Becoming a Deputy for your loved one
Nina Gurra

Becoming a Deputy for your loved one

What happens when your loved one with special needs reaches the age of 18?

What happens if your husband or wife, mother or father, brother or sister… suddenly lose the mental capacity to make decisions for themselves? 

We all know that time goes by very quickly and suddenly your child or grandchild you have looked after since birth has now reached the age of 18 and you are no longer legally responsible for them. They are now adults and are expected to look after themselves. BUT can they? Can they really manage on their own without help, especially if they have special needs or a disability.

When a young adult reaches the age of 18 years they are seen as legally responsible for their own decisions if they are deemed to have the necessary capacity. They are expected to make decisions for themselves and engage directly with the Local Authority.  

You would think that if your loved one does not have the mental capacity to look after themselves, surely you as parents or grandparents who have looked after them all their life, that understand them better than anyone else, who love them more than anyone else, can just step in and assist them in decision making.

Unfortunately, this is not the case. The Local Authorities, schools and Social Services can make decisions without you being involved. In order for you to make decisions on behalf of your young person you will need legal authority from the Court of Protection to do so.

Court of Protection Applications

If your young person does not have the mental capacity to make their own decisions, you can assist if you are appointed by the Court of Protection as their Deputy. 

The decisions you might need to make can be summarised as follows:

  • where the young person lives
  • who they live with
  • their day-to-day care, including diet and dress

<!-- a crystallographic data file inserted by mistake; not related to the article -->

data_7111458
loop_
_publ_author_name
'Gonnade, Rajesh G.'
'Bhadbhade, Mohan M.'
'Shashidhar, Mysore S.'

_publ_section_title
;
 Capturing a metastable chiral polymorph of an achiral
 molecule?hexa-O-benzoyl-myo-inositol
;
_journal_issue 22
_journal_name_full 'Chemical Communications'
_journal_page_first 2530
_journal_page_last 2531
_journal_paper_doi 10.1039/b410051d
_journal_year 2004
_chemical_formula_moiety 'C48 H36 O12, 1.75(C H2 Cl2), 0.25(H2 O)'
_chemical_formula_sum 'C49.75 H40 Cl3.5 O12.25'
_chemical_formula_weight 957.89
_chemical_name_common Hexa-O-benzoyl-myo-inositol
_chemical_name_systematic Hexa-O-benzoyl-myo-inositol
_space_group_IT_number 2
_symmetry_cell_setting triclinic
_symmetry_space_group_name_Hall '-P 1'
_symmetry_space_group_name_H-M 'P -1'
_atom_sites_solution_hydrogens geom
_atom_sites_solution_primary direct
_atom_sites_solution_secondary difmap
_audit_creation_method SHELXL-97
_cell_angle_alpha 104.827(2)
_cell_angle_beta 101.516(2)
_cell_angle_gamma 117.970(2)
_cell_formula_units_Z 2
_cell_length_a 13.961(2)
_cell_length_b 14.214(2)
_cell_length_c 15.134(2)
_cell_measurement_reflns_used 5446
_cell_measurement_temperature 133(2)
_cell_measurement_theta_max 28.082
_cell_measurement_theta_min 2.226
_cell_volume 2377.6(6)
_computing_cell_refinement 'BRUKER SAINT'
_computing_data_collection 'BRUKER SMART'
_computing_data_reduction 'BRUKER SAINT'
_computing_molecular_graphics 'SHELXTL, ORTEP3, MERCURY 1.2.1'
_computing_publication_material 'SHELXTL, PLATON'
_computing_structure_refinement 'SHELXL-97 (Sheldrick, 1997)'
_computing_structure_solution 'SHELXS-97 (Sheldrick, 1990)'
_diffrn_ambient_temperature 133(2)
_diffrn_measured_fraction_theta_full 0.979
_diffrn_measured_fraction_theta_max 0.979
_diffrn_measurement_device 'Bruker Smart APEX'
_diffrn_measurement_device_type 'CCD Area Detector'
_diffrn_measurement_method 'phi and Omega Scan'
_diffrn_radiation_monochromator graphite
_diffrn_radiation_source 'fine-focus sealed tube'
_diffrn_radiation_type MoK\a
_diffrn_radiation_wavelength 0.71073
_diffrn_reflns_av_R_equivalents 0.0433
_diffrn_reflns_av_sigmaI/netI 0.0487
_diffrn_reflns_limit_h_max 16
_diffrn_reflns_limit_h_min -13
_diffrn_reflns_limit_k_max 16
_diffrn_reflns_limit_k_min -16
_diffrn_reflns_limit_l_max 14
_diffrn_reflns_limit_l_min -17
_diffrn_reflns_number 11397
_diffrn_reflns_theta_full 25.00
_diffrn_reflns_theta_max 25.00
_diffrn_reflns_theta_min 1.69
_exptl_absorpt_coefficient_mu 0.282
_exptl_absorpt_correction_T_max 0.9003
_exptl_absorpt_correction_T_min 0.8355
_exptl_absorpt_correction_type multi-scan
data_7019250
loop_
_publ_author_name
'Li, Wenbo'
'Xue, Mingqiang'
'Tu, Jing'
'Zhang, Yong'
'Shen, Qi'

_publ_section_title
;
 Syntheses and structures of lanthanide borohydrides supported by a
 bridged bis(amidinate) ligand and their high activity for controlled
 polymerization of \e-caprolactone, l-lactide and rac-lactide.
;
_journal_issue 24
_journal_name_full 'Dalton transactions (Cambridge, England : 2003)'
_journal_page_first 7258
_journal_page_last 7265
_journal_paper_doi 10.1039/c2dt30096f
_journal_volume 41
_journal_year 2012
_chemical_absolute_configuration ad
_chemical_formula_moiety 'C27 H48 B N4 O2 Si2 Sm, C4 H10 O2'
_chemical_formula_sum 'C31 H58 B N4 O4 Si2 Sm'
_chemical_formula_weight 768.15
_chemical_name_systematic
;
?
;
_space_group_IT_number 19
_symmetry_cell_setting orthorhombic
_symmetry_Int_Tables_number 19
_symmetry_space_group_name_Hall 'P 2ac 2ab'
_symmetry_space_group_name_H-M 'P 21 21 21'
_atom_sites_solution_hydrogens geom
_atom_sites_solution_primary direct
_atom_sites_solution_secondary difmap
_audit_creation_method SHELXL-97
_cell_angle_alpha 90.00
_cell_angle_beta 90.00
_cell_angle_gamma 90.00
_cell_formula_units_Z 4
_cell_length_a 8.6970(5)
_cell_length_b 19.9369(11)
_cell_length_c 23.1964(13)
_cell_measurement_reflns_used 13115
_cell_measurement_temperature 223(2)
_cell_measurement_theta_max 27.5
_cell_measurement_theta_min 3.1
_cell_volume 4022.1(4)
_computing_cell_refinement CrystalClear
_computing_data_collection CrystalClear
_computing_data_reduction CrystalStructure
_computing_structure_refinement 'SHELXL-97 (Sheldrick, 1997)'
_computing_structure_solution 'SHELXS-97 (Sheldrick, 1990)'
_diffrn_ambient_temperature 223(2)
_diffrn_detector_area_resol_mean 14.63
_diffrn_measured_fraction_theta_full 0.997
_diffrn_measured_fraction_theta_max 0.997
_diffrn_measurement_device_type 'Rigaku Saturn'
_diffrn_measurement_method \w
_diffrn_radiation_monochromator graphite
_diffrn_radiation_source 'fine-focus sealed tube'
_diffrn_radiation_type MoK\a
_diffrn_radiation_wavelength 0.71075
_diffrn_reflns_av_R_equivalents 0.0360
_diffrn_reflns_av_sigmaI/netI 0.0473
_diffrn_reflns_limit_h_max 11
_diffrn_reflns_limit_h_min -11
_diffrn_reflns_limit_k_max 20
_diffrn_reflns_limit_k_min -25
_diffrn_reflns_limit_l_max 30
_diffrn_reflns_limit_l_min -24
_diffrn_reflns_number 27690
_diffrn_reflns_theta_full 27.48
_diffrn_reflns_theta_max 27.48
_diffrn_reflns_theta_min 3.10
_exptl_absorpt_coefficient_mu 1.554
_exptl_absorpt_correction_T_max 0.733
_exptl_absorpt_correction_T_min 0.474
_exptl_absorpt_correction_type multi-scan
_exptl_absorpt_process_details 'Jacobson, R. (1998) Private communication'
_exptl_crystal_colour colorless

• consenting to medical and dental treatment for the person
  • the person’s care arrangements
  • leisure or social activities they should take part in
  • Taking control of any cash accounts and investments
  • Receiving any income
  • Entering into, or terminating, tenancy agreements
  • Selling or letting a house or land...etc.

If you are appointed as Deputy for your son or daughter, your grandchild, your brother or a sister or any other family member, it is YOU who can make the decisions in the best interest of your relative.  You can use your unique knowledge of your relative’s needs to assist local authorities, the schools or colleges and as their deputy you have the final say.   

There are two set of Powers granted by the Court of Protection; personal welfare and property and financial affairs. Which powers are granted will depend on the individual circumstances of the young person concerned.

Property and Financial Affairs

The Court can provide you as deputies with the powers to manage your loved one’s ongoing financial affairs and property if they are not capable to do so. This will offer protection to the young person from financial abuse, limit the risk of them being taken advantage of and of course the Deputy will make sure that all the financial needs of the young person are fully met.

Deputyship for Personal Welfare

The Court will only grant a deputy power to make decisions on young person’s health and welfare where it would be impractical for the Court to make those decisions. An example would be when a person suffers from multiple learning disabilities which require regular decisions to be made about their healthcare. In this instance, a parent or a close relative might apply to be appointed as a deputy with authority to make such decisions.

The best time to apply is when your young person is around 16/17, so that when parental responsibility ceases at 18 the deputyship order is already in place.

A point to note is that the Court of Protection deals not only with the young people who lack mental capacity to make decisions for themselves. There are cases when you wife or husband, your brother or sister suddenly lost the mental capacity to make decisions and there are no Powers of Attorneys in place. It might be that your mother or father is suffering from Dementia and you will need to sell their house to pay for care. In these circumstances, if the person who has lost the mental capacity does not have a Power of Attorney in place, the only option would be for you to apply to the Court of Protection to be granted the necessary legal powers to make decisions on their behalf.

You might have been told that the Deputyship appointments are impossible, that you would not be successful in getting deputyship, that nobody gets health and personal welfare deputy powers… This in not correct! Parents can and do succeed in obtaining both types of deputyship.

How Neves can help

Contact us to discuss the best options for your young person and your family. Our Private Client Solicitors offer a free of charge initial meeting to talk through deputy powers. Call 0330 0945 500, email or complete our Contact Form and we'll get back to you.